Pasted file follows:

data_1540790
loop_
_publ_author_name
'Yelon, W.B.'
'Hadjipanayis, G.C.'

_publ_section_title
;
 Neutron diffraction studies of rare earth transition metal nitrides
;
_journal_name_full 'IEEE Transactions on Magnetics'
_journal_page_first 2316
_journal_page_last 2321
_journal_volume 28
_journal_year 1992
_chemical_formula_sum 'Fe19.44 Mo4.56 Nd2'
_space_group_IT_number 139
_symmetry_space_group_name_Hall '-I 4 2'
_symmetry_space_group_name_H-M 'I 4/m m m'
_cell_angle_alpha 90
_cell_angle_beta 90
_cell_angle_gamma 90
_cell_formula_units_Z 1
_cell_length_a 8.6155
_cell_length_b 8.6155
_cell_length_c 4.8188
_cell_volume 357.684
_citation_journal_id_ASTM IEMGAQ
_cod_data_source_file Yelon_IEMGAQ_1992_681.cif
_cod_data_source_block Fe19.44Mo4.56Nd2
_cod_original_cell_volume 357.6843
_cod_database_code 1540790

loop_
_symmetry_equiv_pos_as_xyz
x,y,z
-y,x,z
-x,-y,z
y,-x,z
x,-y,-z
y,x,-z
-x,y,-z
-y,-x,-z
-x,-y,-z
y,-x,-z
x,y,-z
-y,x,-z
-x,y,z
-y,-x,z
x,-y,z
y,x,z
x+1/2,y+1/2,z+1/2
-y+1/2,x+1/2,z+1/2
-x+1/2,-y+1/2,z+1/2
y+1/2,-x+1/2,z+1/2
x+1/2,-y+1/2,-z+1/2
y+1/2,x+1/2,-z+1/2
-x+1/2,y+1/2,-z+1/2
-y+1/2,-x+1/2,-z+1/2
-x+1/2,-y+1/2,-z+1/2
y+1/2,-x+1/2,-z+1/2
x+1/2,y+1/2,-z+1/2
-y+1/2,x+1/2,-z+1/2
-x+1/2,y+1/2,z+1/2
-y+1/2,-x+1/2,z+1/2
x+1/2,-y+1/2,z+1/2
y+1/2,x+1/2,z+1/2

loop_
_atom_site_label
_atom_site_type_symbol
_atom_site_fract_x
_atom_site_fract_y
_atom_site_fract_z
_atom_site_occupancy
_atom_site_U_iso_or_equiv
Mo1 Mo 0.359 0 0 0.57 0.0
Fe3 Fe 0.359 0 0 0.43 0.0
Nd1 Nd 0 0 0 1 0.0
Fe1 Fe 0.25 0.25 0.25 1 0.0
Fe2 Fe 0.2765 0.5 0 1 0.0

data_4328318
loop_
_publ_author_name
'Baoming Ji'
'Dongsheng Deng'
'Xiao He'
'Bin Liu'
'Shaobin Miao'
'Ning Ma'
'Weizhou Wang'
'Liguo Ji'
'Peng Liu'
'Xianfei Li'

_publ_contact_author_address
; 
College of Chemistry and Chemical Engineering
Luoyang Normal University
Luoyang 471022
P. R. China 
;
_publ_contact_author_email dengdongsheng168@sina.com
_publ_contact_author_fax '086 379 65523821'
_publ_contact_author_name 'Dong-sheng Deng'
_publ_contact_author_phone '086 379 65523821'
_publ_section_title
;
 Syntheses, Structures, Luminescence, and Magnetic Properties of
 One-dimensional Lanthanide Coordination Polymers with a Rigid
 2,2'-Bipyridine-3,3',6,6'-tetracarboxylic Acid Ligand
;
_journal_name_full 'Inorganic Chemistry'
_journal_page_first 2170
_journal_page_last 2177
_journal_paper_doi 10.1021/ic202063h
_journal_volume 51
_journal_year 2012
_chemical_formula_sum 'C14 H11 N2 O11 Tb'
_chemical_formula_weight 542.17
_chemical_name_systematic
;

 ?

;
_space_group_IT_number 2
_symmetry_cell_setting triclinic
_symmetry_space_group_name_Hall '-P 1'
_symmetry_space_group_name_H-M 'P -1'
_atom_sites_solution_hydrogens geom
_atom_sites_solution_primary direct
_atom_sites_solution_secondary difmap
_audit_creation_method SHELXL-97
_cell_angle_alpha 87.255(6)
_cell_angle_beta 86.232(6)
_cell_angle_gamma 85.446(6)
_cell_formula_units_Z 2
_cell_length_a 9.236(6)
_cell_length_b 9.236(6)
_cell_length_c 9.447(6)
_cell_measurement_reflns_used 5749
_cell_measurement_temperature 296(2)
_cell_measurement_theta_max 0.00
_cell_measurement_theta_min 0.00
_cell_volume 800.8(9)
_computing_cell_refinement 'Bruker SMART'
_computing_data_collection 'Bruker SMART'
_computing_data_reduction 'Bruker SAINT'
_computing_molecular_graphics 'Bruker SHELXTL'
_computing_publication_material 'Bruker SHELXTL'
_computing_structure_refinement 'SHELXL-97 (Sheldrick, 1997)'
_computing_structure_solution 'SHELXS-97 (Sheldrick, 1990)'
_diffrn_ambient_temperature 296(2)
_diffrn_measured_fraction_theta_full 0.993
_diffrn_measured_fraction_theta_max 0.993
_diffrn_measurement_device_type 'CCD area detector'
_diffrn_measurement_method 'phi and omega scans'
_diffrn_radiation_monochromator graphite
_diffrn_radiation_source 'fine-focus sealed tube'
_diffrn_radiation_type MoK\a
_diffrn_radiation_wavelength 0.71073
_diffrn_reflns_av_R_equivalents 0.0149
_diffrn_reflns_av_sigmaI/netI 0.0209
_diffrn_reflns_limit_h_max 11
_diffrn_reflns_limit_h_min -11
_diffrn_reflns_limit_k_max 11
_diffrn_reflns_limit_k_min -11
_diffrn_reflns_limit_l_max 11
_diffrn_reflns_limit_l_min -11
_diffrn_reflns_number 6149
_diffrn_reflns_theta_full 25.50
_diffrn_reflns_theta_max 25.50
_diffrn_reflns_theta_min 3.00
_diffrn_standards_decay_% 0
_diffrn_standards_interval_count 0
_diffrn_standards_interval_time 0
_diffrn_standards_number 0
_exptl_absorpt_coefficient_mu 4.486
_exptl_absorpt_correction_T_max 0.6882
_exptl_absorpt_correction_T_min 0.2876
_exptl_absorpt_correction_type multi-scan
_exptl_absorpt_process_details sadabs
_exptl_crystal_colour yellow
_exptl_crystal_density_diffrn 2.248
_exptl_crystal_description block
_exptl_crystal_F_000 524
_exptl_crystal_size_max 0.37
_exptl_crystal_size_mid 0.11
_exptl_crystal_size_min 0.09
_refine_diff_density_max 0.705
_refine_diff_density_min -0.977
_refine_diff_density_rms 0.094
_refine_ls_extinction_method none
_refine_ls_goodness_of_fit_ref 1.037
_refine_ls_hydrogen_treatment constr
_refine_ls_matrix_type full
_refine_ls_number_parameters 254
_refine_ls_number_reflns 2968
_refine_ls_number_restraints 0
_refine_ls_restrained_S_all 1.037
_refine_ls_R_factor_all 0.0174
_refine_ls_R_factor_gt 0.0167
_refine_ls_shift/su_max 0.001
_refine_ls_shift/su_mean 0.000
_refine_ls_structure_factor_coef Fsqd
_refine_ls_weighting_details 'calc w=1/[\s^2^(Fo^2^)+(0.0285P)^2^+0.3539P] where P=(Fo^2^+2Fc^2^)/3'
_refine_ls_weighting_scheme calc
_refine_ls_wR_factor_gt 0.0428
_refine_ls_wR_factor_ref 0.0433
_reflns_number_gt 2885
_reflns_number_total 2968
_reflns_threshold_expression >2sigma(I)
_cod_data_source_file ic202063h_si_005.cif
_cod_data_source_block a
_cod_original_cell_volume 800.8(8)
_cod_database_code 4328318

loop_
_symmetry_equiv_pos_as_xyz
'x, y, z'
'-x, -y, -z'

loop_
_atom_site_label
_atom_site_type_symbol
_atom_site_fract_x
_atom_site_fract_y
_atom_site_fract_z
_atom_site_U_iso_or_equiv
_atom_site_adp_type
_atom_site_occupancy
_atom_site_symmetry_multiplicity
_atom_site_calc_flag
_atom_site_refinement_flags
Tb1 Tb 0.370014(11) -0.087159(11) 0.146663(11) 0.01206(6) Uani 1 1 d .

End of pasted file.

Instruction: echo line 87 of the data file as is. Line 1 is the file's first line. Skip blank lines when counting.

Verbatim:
'Ning Ma'